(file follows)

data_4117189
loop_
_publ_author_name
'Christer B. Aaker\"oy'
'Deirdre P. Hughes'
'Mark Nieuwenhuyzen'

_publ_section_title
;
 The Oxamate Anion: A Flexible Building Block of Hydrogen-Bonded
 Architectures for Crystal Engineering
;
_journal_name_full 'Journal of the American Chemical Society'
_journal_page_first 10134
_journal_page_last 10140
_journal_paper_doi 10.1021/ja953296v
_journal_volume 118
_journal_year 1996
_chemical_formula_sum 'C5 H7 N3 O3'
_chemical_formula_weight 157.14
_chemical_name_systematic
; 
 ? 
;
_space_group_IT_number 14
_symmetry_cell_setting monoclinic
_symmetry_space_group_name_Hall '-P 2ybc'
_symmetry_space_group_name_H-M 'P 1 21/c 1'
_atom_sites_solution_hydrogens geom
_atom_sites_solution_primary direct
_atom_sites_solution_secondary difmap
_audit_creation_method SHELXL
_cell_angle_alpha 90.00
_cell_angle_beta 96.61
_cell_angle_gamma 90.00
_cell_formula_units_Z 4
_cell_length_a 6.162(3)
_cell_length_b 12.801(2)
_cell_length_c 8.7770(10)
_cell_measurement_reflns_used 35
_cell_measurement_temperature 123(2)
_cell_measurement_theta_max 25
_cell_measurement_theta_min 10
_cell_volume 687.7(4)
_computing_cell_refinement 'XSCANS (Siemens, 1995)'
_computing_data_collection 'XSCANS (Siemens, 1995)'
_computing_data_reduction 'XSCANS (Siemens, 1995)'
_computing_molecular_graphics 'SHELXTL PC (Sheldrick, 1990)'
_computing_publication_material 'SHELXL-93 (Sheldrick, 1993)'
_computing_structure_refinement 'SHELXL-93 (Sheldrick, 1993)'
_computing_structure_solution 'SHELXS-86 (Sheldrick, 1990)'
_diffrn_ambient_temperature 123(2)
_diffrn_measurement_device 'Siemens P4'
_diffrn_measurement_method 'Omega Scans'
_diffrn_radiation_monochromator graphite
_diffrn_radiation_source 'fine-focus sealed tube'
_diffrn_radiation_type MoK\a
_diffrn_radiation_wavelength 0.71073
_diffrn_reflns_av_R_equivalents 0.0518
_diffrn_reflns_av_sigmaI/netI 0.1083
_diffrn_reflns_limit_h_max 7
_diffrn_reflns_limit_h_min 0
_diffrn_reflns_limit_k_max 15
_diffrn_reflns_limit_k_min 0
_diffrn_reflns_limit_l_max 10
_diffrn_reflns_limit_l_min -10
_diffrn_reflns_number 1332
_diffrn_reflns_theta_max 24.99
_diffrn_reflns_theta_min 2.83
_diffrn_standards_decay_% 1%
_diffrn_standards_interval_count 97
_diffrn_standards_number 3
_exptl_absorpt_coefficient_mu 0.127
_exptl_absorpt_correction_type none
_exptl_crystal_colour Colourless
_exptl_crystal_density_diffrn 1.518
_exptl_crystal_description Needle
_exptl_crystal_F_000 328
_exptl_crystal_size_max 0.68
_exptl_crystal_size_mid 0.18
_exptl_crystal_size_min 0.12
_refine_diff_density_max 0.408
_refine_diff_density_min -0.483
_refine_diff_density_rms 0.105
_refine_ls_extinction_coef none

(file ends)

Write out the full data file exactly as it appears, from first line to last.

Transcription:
data_4117189
loop_
_publ_author_name
'Christer B. Aaker\"oy'
'Deirdre P. Hughes'
'Mark Nieuwenhuyzen'

_publ_section_title
;
 The Oxamate Anion: A Flexible Building Block of Hydrogen-Bonded
 Architectures for Crystal Engineering
;
_journal_name_full 'Journal of the American Chemical Society'
_journal_page_first 10134
_journal_page_last 10140
_journal_paper_doi 10.1021/ja953296v
_journal_volume 118
_journal_year 1996
_chemical_formula_sum 'C5 H7 N3 O3'
_chemical_formula_weight 157.14
_chemical_name_systematic
; 
 ? 
;
_space_group_IT_number 14
_symmetry_cell_setting monoclinic
_symmetry_space_group_name_Hall '-P 2ybc'
_symmetry_space_group_name_H-M 'P 1 21/c 1'
_atom_sites_solution_hydrogens geom
_atom_sites_solution_primary direct
_atom_sites_solution_secondary difmap
_audit_creation_method SHELXL
_cell_angle_alpha 90.00
_cell_angle_beta 96.61
_cell_angle_gamma 90.00
_cell_formula_units_Z 4
_cell_length_a 6.162(3)
_cell_length_b 12.801(2)
_cell_length_c 8.7770(10)
_cell_measurement_reflns_used 35
_cell_measurement_temperature 123(2)
_cell_measurement_theta_max 25
_cell_measurement_theta_min 10
_cell_volume 687.7(4)
_computing_cell_refinement 'XSCANS (Siemens, 1995)'
_computing_data_collection 'XSCANS (Siemens, 1995)'
_computing_data_reduction 'XSCANS (Siemens, 1995)'
_computing_molecular_graphics 'SHELXTL PC (Sheldrick, 1990)'
_computing_publication_material 'SHELXL-93 (Sheldrick, 1993)'
_computing_structure_refinement 'SHELXL-93 (Sheldrick, 1993)'
_computing_structure_solution 'SHELXS-86 (Sheldrick, 1990)'
_diffrn_ambient_temperature 123(2)
_diffrn_measurement_device 'Siemens P4'
_diffrn_measurement_method 'Omega Scans'
_diffrn_radiation_monochromator graphite
_diffrn_radiation_source 'fine-focus sealed tube'
_diffrn_radiation_type MoK\a
_diffrn_radiation_wavelength 0.71073
_diffrn_reflns_av_R_equivalents 0.0518
_diffrn_reflns_av_sigmaI/netI 0.1083
_diffrn_reflns_limit_h_max 7
_diffrn_reflns_limit_h_min 0
_diffrn_reflns_limit_k_max 15
_diffrn_reflns_limit_k_min 0
_diffrn_reflns_limit_l_max 10
_diffrn_reflns_limit_l_min -10
_diffrn_reflns_number 1332
_diffrn_reflns_theta_max 24.99
_diffrn_reflns_theta_min 2.83
_diffrn_standards_decay_% 1%
_diffrn_standards_interval_count 97
_diffrn_standards_number 3
_exptl_absorpt_coefficient_mu 0.127
_exptl_absorpt_correction_type none
_exptl_crystal_colour Colourless
_exptl_crystal_density_diffrn 1.518
_exptl_crystal_description Needle
_exptl_crystal_F_000 328
_exptl_crystal_size_max 0.68
_exptl_crystal_size_mid 0.18
_exptl_crystal_size_min 0.12
_refine_diff_density_max 0.408
_refine_diff_density_min -0.483
_refine_diff_density_rms 0.105
_refine_ls_extinction_coef none